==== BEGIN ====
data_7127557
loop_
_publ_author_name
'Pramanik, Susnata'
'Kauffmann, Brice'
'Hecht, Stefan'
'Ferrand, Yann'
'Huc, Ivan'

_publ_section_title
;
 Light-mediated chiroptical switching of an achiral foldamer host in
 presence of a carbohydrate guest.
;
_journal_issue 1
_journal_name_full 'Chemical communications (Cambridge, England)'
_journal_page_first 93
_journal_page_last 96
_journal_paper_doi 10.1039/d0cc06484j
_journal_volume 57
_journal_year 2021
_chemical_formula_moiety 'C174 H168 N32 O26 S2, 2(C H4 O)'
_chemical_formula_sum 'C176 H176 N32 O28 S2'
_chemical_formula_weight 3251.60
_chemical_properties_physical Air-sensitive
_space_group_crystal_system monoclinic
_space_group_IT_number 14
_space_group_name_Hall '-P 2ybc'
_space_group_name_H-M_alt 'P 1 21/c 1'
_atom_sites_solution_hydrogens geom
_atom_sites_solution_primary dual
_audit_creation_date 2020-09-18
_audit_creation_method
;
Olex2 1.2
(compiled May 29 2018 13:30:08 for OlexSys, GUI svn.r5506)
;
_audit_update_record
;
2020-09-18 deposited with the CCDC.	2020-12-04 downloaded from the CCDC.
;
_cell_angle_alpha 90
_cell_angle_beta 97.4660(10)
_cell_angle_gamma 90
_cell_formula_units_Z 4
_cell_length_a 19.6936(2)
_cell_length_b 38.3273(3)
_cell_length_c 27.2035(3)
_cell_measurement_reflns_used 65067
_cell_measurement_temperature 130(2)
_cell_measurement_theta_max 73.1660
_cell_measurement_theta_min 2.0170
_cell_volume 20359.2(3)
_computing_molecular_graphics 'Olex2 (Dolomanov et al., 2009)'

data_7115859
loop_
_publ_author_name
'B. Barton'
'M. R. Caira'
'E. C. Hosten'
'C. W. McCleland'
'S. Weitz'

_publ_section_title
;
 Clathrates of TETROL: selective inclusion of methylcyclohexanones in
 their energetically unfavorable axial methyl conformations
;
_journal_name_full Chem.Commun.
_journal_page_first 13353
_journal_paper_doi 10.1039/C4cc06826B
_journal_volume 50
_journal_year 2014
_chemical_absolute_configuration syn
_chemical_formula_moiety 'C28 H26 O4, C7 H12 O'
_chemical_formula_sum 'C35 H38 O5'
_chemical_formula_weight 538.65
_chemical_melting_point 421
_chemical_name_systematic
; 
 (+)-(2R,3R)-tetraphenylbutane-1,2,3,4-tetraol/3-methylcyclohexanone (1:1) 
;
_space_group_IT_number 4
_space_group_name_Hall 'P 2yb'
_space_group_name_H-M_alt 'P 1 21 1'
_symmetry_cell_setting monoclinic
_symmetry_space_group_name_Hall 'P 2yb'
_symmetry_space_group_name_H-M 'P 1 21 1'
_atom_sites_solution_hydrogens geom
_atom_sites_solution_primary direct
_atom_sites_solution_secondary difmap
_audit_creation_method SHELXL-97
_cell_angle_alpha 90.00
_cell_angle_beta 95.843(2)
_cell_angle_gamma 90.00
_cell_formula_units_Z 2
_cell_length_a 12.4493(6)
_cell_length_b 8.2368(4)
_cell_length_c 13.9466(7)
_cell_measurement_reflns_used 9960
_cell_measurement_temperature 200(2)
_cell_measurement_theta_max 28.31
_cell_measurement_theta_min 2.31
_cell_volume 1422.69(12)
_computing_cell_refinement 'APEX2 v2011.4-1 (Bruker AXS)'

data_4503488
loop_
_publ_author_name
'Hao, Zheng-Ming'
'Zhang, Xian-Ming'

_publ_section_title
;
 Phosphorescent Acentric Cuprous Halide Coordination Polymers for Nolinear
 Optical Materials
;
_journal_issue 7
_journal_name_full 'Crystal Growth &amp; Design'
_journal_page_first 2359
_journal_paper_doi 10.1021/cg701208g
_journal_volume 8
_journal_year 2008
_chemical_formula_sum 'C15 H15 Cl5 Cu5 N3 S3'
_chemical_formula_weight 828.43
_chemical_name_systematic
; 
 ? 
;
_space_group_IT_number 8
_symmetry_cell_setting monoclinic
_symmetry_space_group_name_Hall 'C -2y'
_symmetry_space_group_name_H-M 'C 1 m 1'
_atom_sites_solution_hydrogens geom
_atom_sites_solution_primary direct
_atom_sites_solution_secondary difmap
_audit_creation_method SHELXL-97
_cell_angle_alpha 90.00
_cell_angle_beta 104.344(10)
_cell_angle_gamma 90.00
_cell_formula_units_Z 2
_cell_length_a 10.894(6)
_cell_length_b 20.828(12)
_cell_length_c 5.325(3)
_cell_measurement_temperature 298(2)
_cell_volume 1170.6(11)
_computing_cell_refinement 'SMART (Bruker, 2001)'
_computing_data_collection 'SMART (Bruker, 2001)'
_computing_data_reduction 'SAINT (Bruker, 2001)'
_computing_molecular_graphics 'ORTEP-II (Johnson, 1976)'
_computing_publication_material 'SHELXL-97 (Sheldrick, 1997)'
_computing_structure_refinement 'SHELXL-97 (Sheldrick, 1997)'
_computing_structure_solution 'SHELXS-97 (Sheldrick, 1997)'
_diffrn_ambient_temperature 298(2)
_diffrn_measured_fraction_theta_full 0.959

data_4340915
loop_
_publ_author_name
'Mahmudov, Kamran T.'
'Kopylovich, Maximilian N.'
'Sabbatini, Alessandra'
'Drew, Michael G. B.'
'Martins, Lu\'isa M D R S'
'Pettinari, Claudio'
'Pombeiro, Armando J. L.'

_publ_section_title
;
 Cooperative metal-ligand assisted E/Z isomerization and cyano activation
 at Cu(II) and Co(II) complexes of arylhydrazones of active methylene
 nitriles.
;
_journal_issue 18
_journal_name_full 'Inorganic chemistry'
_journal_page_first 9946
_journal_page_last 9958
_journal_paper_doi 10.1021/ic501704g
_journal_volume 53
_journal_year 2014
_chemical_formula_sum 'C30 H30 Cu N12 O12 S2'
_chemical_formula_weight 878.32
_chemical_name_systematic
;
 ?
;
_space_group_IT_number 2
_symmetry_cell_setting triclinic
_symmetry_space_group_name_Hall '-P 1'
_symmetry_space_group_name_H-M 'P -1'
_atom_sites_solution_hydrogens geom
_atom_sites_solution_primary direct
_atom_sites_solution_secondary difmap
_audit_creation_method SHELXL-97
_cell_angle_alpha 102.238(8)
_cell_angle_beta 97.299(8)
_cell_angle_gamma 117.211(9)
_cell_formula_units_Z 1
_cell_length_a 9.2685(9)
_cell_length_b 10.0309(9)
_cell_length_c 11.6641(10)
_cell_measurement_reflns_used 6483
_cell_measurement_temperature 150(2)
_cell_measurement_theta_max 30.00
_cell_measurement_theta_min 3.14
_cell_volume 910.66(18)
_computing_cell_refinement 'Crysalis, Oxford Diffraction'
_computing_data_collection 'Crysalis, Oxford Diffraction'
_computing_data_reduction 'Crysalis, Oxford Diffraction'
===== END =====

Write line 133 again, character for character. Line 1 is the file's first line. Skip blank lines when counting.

_audit_creation_method SHELXL-97